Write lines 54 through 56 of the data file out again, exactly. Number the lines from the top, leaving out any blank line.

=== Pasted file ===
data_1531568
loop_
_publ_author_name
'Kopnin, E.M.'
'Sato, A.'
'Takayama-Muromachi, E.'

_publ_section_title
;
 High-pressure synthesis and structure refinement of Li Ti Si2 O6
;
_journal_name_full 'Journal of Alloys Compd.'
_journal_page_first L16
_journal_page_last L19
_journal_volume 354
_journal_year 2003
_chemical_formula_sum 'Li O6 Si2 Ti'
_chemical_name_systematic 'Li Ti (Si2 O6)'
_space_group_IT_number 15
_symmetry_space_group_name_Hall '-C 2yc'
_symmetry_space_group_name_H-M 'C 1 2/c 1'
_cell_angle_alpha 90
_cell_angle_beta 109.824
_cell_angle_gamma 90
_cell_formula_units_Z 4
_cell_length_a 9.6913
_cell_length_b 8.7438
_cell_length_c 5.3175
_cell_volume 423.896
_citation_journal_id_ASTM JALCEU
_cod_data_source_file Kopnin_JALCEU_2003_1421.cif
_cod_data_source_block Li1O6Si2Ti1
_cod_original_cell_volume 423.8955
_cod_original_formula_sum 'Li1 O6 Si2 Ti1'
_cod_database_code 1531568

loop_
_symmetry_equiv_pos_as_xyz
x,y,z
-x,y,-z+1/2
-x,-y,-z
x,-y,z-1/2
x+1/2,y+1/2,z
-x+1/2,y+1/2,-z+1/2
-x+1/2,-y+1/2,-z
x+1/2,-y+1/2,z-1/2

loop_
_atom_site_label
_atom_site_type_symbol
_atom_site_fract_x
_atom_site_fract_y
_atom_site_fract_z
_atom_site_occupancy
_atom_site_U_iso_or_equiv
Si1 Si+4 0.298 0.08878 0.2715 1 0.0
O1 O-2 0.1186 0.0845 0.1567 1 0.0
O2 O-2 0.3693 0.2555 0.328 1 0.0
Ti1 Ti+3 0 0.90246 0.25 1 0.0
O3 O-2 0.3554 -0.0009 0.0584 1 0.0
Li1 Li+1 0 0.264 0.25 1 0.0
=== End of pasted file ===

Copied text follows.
O1 O-2 0.1186 0.0845 0.1567 1 0.0
O2 O-2 0.3693 0.2555 0.328 1 0.0
Ti1 Ti+3 0 0.90246 0.25 1 0.0